DISASTER STRUCK 'It was like a war zone' - 98FM DJ Dara Quilty opens up about living in New York during lockdown
Irish broadcaster Dara reveals how the Big Apple has been deserted as a Covid-battered city tries to come back from disaster
Irish radio DJ Dara Quilty this week revealed how he walked away from a top job with Dublin station 98fm to try his luck in New York - and ended up in a "ghost town" and "war zone".
The talented broadcaster and musician, who started out as a host on RTE 2's youth show Two Tube at the age of 20, emigrated to the 'Big Apple' last year seeking new life experiences.
However, the 32-year-old Dubliner from Rathfarnham, who landed work with MTV, got more than he bargained for thanks to the Covid-19 pandemic and the Black Lives Matter protests.
"When the pandemic struck I slept like a baby every night because New York is the loudest city in the world and it became a ghost town so fast," Dara tells the Sunday World.Quiet
"My girlfriend Katie is from New York and we live in an apartment in Brooklyn. It's normally so noisy. The thumping music coming from cars at night is so loud it shakes the building.
"Suddenly the streets were quiet, the parks were quiet and going into Manhattan was like entering a ghost town. I stood in the middle of Fifth Avenue, right outside Saks, for 10 minutes with no people or cars in sight. I mean, that's a once in a lifetime thing.
"I stood in a deserted Times Square, which was amazing to experience as well. And New York is still empty. There's a little bit of a buzz in Manhattan, but you're talking 15 per cent of what it should be. Plus, the tourists are gone.
"When Covid-19 hit New York I stayed. Loads of people left. A lot of Irish people left. A lot of Americans left. It was obviously a scene of horror and it was like a war zone. New York was the epicentre of complete tragedy with more than 20,000 people dying."
Then came the Black Lives Matter protests. "I was in at the protests and they were very peaceful, there was a lot of chanting and energy," Dara says. "I didn't see anyone throwing stuff at cops, I didn't see any NYPD disrespecting people, I didn't see any protesters disrespecting property, and this was going on for five days.
"But at night time people were taking advantage of the movement and they were smashing up shops and looting. So at night it got scary because you didn't know what was going on.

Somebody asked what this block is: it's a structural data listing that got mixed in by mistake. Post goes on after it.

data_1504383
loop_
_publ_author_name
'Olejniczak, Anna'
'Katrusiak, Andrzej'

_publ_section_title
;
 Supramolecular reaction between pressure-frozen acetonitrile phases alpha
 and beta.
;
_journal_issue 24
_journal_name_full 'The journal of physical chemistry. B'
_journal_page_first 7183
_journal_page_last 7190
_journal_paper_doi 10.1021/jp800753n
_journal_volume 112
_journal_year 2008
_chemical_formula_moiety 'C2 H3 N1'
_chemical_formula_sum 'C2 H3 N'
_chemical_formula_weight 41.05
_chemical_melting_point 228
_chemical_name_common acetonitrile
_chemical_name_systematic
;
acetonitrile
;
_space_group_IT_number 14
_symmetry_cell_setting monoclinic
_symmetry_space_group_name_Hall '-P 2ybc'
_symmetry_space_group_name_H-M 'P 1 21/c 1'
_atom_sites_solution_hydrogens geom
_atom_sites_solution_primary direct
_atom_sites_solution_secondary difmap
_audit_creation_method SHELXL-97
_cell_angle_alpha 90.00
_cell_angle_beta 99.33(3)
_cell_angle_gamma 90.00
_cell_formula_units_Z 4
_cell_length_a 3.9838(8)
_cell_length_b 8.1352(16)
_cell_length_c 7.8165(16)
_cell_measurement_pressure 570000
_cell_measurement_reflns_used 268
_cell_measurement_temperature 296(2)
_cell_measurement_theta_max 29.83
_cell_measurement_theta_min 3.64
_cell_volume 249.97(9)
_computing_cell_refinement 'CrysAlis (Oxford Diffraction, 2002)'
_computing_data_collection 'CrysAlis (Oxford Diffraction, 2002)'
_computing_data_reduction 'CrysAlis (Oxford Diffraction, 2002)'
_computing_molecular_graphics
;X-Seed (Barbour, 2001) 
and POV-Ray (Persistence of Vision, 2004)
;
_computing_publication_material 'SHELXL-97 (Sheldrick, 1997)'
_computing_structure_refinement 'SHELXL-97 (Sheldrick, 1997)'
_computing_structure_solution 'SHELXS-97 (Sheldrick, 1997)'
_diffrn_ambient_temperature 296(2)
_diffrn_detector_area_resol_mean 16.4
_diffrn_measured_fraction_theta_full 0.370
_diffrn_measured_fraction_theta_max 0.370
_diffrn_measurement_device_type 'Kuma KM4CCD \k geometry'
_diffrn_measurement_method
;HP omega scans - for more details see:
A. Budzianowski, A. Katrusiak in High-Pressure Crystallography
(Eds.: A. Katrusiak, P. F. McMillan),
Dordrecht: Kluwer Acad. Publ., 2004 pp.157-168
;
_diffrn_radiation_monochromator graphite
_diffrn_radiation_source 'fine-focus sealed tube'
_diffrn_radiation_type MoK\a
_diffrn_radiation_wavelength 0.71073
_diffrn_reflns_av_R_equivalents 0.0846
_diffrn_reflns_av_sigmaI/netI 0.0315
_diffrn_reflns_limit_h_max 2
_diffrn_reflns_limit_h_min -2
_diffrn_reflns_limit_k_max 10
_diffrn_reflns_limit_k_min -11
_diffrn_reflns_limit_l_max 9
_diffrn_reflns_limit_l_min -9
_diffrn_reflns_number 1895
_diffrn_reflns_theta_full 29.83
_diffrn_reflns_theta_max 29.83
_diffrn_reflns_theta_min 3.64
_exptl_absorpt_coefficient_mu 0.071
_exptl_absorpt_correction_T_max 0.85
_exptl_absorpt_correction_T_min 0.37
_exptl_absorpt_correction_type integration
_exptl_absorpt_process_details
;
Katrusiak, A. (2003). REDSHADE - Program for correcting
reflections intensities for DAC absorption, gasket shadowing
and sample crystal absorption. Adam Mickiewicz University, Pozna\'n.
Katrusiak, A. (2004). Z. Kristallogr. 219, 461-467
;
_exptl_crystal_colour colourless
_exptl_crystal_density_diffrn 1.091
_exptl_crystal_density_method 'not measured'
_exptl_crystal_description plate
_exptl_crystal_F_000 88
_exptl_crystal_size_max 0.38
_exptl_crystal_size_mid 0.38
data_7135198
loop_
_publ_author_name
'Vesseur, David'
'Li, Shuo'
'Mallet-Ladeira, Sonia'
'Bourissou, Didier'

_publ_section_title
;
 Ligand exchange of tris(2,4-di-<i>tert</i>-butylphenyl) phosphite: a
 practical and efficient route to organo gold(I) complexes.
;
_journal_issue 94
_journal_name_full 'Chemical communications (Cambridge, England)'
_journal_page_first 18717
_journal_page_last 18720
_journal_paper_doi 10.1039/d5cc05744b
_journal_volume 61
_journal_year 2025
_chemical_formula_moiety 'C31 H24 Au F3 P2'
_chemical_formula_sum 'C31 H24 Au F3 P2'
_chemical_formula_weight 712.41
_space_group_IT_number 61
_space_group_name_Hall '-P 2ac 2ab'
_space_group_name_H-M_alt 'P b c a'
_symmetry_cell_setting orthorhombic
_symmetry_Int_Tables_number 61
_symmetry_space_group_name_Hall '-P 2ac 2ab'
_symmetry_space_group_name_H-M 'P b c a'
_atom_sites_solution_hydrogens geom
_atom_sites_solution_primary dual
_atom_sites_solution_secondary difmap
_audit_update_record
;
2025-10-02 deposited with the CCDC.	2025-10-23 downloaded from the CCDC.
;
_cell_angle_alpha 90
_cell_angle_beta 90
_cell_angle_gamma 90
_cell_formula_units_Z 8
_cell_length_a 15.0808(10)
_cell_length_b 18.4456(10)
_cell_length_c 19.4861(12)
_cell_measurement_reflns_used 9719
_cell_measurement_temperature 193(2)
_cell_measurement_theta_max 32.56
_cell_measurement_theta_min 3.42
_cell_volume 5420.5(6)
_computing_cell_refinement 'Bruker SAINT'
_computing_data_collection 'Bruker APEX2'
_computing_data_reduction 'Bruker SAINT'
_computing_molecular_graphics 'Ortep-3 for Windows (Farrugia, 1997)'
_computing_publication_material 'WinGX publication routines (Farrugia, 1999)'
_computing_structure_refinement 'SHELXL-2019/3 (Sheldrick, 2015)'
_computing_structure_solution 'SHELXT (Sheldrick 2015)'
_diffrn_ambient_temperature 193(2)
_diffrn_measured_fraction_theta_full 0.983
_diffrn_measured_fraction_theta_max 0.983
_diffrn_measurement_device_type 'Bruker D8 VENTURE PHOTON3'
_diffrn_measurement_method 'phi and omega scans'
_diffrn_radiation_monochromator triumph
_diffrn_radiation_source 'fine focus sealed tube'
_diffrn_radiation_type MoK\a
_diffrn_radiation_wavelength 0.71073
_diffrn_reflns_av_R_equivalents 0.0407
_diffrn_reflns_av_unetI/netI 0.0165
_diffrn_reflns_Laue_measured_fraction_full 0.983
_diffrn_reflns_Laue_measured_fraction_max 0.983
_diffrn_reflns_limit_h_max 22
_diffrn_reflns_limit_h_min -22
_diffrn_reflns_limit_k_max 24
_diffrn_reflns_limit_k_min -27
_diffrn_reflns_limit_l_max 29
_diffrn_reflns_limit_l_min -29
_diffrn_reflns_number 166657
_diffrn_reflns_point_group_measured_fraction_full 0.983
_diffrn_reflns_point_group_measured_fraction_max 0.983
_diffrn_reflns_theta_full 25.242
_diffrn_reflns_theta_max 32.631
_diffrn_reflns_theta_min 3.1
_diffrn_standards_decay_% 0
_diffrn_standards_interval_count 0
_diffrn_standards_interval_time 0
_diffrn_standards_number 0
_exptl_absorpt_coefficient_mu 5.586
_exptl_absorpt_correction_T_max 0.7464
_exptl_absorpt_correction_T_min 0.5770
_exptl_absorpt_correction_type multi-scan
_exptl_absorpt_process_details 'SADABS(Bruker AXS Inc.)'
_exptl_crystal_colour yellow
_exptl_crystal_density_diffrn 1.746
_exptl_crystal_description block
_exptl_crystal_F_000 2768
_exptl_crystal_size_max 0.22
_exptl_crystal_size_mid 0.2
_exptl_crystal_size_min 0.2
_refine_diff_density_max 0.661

"This was night after night, and then there was an 8pm curfew. I thought, 'this is utterly bananas, this is crazy, what am I doing here?' I had left behind a lovely job in 98fm back home in Ireland with 70,000 listeners for my drive time show, The Big Ride Home, and a car parking space in Dublin city centre."Iconic
Quilty reveals that he doesn't feel safe living in New York these days, even though he intends to ride out the pandemic in the iconic American city.
"There were two shootings outside my apartment in the last month, and crime has gone up in the city in general," Dara explains.
"Shots were fired during the day and it was near a playground outside the apartment. That was kind of shocking because I was seeing kids being moved away.
"Then about four weeks later, at 1.30 in the morning, I heard what sounded like fireworks going off outside our window, and there were two guys shooting at each other.
"People are also feeling unsafe in Manhattan because there are so few people on the streets. If you got mugged in Manhattan on a usual day prior to this there were so many people around to come to your aid, and New Yorkers will help you out, it's not like London.
"But now Manhattan is a ghost town. A lot of the stores are boarded up, so it looks a bit like the Joker movie."
However, Quilty, who has now launched his own podcast, Dara Quilty's Different, says that New Yorkers have been strictly adhering to the Covid-19 rules and regulations, such as wearing face masks and social distancing.
The award-winning broadcaster - also a singer and musician whose bands included Fox Avenue and Apella - is currently back home visiting his Dublin family.
"I did two weeks quarantining in a house in rural Tipperary," he says. "I haven't seen a human mouth in New York since March. New Yorkers are policing themselves. If you go out without a mask you'll be quickly screamed at by old and young on the street, 'hey, where's your f**kin' mask!'Uneasy
"I don't think Irish people are as conscientious about mask wearing. I was out at Dun Laoghaire last week and there were about 200 people on the pier with little social distancing and no masks."
He adds: "I feel a little bit more uneasy here and more wary of catching the virus than in New York, which is very strange."